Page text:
While I have read them before I forget things or slack in some areas so refreshing my memory helps and as new things come into my life something that may not have seemed important before might be important now.
 

garnetgirl

Veteran Member
Deena, I keep a couple of my old light colored sheets to assist me in seed saving. Last year I took my dried collard and kale bundles, put them on a white sheet (outside), rolled everything up good and stomped (the kids had fun doing this) and crunched the dried plants up to release the seed. Then, I opened it all up, and was able to easily remove the chaff and I had a nice pile of seeds at the bottom, easy to see on the white sheet.

garnetgirl
 

Deena in GA

Administrator
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Great tips, everyone! Thanks for sharing them! Garnetgirl, you made me remember that my dad uses sheets for the same thing. I had totally forgotten that.

Today's tip from me actually comes from oldfashionedliving.com and concerns carpenter's bees. Someone on there says that you can spray WD40 into the hole and it will kill the bees. I haven't tried it yet, because I just read it today, but will probably try it the next time one drills into my eaves. Btw, everything I see about them say they like unpainted/untreated wood, but they sure like to drill into our painted eaves.
 

mzkitty

I give up.
I just remembered a little tip, if it hasn't been mentioned on other threads.

If you find yourself suddenly out of coffee filters and you neeeeeeed some coffee like right now -- you can use a plain tissue or part of a plain paper towel.

I find they work just fine until you can get to the store.

:)
 

Chair Warmer

Membership Revoked
MzKitty's post reminded me of something I read...

some people make their own reusable cloth tea bags.

Another tip I've read for an oatmeal bath to soothe dry and itchy skin is to put oatmeal in an old sock and tie up the end, throw it in the bath water.

Mrs.Cw
 

FREEBIRD

Has No Life - Lives on TB
"I don't care what the package says, blankets become curtains if I have enough safety pins and a strong enough curtain rod to hold them"

That's not just a "single guy" thing, I did that on a lot of windows the winter it didn't get above zero for over a month.
 

Be Well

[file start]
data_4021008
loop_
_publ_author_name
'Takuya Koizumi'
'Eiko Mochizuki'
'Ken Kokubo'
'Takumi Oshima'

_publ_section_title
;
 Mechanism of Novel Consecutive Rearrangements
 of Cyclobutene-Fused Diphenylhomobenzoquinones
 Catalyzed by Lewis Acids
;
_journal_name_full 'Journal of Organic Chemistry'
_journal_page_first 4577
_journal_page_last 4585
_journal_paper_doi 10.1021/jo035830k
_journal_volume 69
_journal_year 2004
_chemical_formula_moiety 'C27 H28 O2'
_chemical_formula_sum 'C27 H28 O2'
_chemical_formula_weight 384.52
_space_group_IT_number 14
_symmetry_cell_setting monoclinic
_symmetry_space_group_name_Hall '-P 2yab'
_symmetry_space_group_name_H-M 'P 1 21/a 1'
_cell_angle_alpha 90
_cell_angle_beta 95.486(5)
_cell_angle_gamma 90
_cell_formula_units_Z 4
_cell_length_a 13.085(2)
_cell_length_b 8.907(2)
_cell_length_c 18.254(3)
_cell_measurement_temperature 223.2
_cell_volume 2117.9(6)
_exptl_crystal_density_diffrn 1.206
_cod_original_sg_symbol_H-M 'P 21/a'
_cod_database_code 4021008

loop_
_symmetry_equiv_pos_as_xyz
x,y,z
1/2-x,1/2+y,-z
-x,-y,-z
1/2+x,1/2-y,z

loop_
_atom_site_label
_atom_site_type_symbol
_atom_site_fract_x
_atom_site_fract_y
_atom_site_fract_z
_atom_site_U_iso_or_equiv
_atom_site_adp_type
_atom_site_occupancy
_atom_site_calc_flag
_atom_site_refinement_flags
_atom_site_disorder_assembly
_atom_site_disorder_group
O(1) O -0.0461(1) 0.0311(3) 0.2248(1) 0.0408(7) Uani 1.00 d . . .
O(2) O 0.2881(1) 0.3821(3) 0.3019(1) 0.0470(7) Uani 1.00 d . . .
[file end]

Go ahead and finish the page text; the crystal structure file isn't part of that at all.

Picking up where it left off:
may all be well
I don't drink coffee often, but when I do, I use a piece of muslin and put it in the coffee strainer thing. Works fine. I just wash it out and keep it for that purpose. No need to buy filters actually.
 

Deena in GA

Administrator
_______________
And for those with an electric grain grinder, I've been using a piece of netting as the filter on mine for quite some time now since I lost the original. It works great and is still strong.

For the women...I was reminded of an old tip I used to do all the time yesterday when I got a run in my hose. If you have two pair of hose that each have a run in one leg, cut off the leg with the run and use both pair at the same time. An added benefit is that it acts as almost a girdle, lol.
 
I save old sheets and use for bandages, they work better than regular bandaids. They can be tied around a finger or wrist, or make "bandaids" using medical adhesive tape and a small square of (all cotton) sheet, or best, flannel sheet. I don't even buy regular bandaids any more.

I'm planning to make my own "drawers" since current underwear is so shoddily made it falls apart almost instantly, plus we're stone broke. I figure cotton sheets (I don't get ones with poly in them) would work fine, the parts of the sheets that are not worn out.

I used to haunt thrift stores for all-cotton sheets; often not worn out at all and sometimes have gotten ones with pretty embroidery on them. I still do haunt but not as much (no $).

I also sometimes use them or other clean scraps in my rag bag for patches for worn or torn places in clothes.

About oatmeal - I make all our own bread, and usually put a couple of big handfuls of oatmeal in the beginning - I pour hot or boiling water on the oatmeal along with salt, a bit of sugar or brown sugar and a small (or medium, depending on how much bread I'm going to make) knob of butter.

I let cool to warm, then add the yeast and flours. It makes the bread a bit more moist and slightly sweet without being too icky sweet.

Oat flour is a wonderful facial wash - blend up the oats to a fine meal or powder, keep a container in the bathroom, and use for washing the face with a bit of water. Your skin feels like a baby's, without drying at all. Good for any kind of skin - oily, problem, dry, etc.

I also make "oatmeal water" for a drink when sick, or just feeling a bit off, or just as a cheap rehydrating drink. It's nice in the winter, warm.

Take a big pot of cold water (we drink a lot of it, so say 4 to 5 quarts), add one handful of oatmeal, a good pinch of salt, bring to a boil (watch carefully as it loves to boil all over the stove), then turn down to a simmer (still likes to boil over) for about 1/2 hour or a bit more. The oats should be almost dissolved.

At this point you can blend it, strain it, or just drink as is. (I drink as is, less bother). You can also whisk it or use an egg beater, just to help it along.

Can be slightly sweetened or not. Very nutritious. Can also be flavored with a bit of vanilla, cinnamon, or even cocoa.